Tumor necrosis factor alpha (TNFα) is among the many proteins that induce tumor cell death. It also regulates the immune cells in the body. Due to its pro-inflammatory activity, certain medical conditions such as rheumatoid arthritis and psoriasis stem from the actions done by TNFα.
Enbrel is an injection that is used to decrease TNFα and treat symptoms caused by the previously mentioned irregularity in the protein. However, use of this injection is associated with certain side effects, with some people reported to have developed a rare and fatal type of lymphoma. Blood cells are also lowered upon use of Enbrel, and this can be life-threatening as well since these cells help the body fight off infections.
There are some natural sources that can help reduce TNFα and relieve inflammation and other conditions. That said you should always speak with someone in the medical field so you can have an expert opinion regarding these suggestions as nothing on this list will have the same effect as Enbrel. I repeat no naturally supplement is going to have the same effect as a prescription such as Enbrel. Due to this if you are in need of the medication please consult with a healthcare professional rather than trying to self medicate without guidance:
- Ashwagandha: The Indian medicinal system Ayurveda lists ashwagandha (or Indian ginseng) as among its important herbs. Its benefits include remedying physical weakness and impotence, enhancing mental performance, and minimizing fatigue and stress. The herb contains anti-inflammatory, antioxidant, antistress, and antitumor properties, and it exerts positive effects on the cardiopulmonary, central nervous, and endocrinal systems. Being an adaptogen, ahshwagandha shields the body from the toils wrought by stresses from various sources. It also suppresses intercellular TNFα, preventing the negative effects that are caused by it. The herb can be purchased in extract, tablet and powder forms, with the latter usually added to beverages and consumed prior to sleeping.
- Cat’s Claw: A vine that is prominent in Peru for remedying problems in digestion, arthritis, and many other health problems thanks to its antioxidant content. As published in the July 2000 study at Free Radical Biology & Medicine, cat’s claw showed potent TNFα-inhibiting properties through immunomodulation, and this is attributed to be the herb’s primary mechanism for fighting off inflammation. Aside from that, cat’s claw helps with the repair of damaged DNA, cleanses the intestinal system, and stimulates the immune system for better defense against diseases. Supplements in capsule form are available in many health stores, while its dried bark can be steeped into tea for a different method of intake.
- Cherries: Anti-inflammatory plant compounds called phenolics are available in both tart and sweet cherries. Anthocyanins, a flavonoid that gives many fruits their color, is the main kind of phenolic found in cherries. In fact, the darker the color of the cherry, the more anthocyanin it has. The said flavonoid blocks enzymes that actively participate in the production of prostaglandins, or compounds that trigger inflammation. This action is similar to how anti-inflammatory drugs like ibuprofen and naproxen work. Tart cherries have greater amounts of anthocyanins, phenolics, and other nutrients. Regular intake has been associated with a reduction in TNFα, and lower risks of type 2 diabetes and cardiovascular diseases. Researchers during the 2012 American College of Sports Medicine conference presented a study with promising findings regarding tart cherry. For three weeks, they had 20 female participants with osteoarthritis drink tart cherry juice on a daily basis. After the said period, their inflammation was decreased in a rather significant amount. Women with the higher levels of inflammation prior to the start of the study experienced greater impact on the juice compared to the other participants. The potent kind of tart cherries are the ones that are canned, juiced, or dried, and these are usually found in a farmer’s market. Another good thing with tart cherries is that they have fewer calories and sugar than sweet cherries.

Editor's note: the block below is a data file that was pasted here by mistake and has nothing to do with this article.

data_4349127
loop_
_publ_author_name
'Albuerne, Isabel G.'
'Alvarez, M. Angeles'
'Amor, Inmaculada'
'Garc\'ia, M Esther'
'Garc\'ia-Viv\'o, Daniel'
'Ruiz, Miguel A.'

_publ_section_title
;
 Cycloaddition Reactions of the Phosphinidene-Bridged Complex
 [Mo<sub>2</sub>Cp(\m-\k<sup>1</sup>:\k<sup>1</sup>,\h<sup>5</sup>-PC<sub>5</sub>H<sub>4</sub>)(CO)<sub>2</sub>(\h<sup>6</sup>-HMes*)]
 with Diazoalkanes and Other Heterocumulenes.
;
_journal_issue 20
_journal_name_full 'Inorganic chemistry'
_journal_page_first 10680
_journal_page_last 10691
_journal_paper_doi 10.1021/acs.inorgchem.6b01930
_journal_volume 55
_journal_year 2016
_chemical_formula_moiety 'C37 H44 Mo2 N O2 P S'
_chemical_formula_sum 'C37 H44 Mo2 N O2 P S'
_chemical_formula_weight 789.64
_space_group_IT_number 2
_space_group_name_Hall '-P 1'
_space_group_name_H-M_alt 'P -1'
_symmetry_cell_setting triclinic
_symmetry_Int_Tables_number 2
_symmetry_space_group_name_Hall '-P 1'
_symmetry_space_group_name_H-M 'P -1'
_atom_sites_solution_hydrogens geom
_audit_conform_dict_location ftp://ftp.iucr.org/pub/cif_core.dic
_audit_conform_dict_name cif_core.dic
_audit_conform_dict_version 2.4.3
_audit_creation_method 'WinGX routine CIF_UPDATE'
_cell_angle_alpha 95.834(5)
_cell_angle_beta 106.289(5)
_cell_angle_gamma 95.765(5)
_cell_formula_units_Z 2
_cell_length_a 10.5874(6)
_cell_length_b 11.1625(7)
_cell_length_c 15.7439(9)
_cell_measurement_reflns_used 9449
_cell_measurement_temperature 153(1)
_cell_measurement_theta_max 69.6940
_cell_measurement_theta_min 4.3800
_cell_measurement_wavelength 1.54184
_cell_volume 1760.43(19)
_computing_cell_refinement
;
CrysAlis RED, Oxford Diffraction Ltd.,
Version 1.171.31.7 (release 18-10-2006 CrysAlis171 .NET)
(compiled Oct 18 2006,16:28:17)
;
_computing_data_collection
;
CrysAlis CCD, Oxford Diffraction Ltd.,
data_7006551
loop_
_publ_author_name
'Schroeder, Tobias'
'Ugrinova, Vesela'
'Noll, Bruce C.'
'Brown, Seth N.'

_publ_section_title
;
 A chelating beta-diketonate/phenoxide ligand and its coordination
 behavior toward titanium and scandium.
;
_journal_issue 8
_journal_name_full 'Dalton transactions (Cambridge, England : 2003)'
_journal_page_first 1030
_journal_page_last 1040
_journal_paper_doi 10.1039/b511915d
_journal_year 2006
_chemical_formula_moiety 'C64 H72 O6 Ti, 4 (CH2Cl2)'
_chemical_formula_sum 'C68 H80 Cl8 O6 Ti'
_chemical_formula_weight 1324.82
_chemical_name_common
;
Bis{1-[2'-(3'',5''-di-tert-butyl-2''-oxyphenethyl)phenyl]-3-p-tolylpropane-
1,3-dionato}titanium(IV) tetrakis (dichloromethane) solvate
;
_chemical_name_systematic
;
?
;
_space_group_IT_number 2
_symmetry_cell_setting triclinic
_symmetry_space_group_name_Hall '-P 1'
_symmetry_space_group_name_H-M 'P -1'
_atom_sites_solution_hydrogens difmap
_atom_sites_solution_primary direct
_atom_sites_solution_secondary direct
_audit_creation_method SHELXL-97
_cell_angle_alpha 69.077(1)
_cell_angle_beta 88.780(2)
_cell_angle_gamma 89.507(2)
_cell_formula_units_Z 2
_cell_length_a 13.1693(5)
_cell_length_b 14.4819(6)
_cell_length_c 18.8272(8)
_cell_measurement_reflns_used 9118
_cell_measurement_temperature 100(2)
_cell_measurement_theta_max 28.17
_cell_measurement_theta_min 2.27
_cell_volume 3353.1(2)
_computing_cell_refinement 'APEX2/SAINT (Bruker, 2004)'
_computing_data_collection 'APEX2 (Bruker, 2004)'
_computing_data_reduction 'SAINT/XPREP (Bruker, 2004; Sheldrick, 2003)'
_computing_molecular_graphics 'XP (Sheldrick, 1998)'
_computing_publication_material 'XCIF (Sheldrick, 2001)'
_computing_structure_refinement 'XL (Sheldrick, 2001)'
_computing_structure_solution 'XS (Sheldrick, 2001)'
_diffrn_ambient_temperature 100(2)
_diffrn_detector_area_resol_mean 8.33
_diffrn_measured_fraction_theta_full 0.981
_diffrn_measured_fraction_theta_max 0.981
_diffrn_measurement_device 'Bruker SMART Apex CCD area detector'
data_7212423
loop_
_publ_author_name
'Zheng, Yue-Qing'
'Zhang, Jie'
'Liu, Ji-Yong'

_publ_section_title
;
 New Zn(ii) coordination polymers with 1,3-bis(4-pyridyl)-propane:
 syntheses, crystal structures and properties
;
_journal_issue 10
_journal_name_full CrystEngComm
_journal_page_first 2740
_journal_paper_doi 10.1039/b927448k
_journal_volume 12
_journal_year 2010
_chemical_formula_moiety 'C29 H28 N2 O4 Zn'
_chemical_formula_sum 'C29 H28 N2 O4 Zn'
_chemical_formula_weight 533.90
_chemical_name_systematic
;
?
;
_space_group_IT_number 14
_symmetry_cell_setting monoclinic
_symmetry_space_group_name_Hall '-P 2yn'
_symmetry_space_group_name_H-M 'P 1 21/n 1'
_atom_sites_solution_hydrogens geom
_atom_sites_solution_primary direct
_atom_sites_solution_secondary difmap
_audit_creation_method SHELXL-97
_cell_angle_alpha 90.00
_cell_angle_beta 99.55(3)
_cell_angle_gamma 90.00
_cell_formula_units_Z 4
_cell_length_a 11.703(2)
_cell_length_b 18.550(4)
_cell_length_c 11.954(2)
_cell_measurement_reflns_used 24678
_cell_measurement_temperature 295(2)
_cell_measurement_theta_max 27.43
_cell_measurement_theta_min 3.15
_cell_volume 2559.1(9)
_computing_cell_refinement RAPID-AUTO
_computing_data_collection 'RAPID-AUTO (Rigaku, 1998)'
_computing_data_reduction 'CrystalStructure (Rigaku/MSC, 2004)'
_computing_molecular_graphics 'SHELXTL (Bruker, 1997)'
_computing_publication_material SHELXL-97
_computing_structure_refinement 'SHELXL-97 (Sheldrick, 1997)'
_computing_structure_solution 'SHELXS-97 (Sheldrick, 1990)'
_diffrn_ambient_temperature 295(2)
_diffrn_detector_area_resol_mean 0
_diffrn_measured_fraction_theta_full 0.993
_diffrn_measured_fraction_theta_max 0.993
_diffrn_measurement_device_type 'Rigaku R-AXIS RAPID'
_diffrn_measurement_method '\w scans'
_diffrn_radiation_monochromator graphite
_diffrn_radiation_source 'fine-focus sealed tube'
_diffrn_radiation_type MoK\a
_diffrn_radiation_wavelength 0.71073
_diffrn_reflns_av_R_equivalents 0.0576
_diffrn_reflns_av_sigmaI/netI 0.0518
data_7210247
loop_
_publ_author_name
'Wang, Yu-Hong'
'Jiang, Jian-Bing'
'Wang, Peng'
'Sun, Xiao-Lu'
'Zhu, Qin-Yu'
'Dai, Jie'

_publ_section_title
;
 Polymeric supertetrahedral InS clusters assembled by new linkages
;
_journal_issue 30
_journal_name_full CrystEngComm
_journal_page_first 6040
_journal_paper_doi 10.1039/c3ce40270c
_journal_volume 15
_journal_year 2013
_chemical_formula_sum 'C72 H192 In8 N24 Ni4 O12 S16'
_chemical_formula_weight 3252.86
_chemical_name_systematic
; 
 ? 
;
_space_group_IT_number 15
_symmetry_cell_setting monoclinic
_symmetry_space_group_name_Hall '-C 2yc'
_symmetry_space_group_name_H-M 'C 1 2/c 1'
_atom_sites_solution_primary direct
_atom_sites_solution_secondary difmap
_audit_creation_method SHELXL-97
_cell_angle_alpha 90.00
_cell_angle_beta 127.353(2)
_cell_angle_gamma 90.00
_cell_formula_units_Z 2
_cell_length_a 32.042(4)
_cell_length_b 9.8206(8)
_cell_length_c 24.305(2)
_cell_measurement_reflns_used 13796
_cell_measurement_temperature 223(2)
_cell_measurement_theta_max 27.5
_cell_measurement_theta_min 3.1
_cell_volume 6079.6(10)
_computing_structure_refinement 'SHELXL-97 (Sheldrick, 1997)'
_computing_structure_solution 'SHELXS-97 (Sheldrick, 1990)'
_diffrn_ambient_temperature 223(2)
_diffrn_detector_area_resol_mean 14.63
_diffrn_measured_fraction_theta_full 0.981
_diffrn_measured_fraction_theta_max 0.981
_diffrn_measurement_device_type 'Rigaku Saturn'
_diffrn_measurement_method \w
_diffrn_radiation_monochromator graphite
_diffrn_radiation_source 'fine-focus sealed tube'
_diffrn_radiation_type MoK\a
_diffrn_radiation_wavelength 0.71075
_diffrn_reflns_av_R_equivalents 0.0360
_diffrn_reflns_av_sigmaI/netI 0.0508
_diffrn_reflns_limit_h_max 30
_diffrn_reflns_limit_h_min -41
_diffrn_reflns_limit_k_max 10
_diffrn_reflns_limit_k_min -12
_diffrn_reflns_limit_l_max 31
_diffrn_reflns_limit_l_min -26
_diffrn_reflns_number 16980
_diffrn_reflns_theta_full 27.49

- Coenzyme Q10: Also known as CoQ10. It is an antioxidant that is created in the body and is required for the proper function and maintenance of cells. It also helps in the digestion of food and other functions in the body, and remedies body ache, fatigue, high cholesterol levels, and eye-related problems. An article published in 2007 at The Fifth Conference of the International CoQ10 Association publication demonstrated CoQ10’s anti-inflammatory efficacy through the reduction of TNFα response. Do take note that medications that lower levels of blood sugar and cholesterol adversely affect the amount of CoQ10 in the body. Side effects associated with the intake of more than 100mg of CoQ10 include mild insomnia, nausea, and headache. Even though the body creates CoQ10, external sources are needed to reinforce its amounts or to address deficiencies due to aging or other disorders. Aside from taking supplements, organ meats are among the best food sources of CoQ10. Broccoli, cauliflower, spinach, and legumes are non-animal alternatives for vegetarians.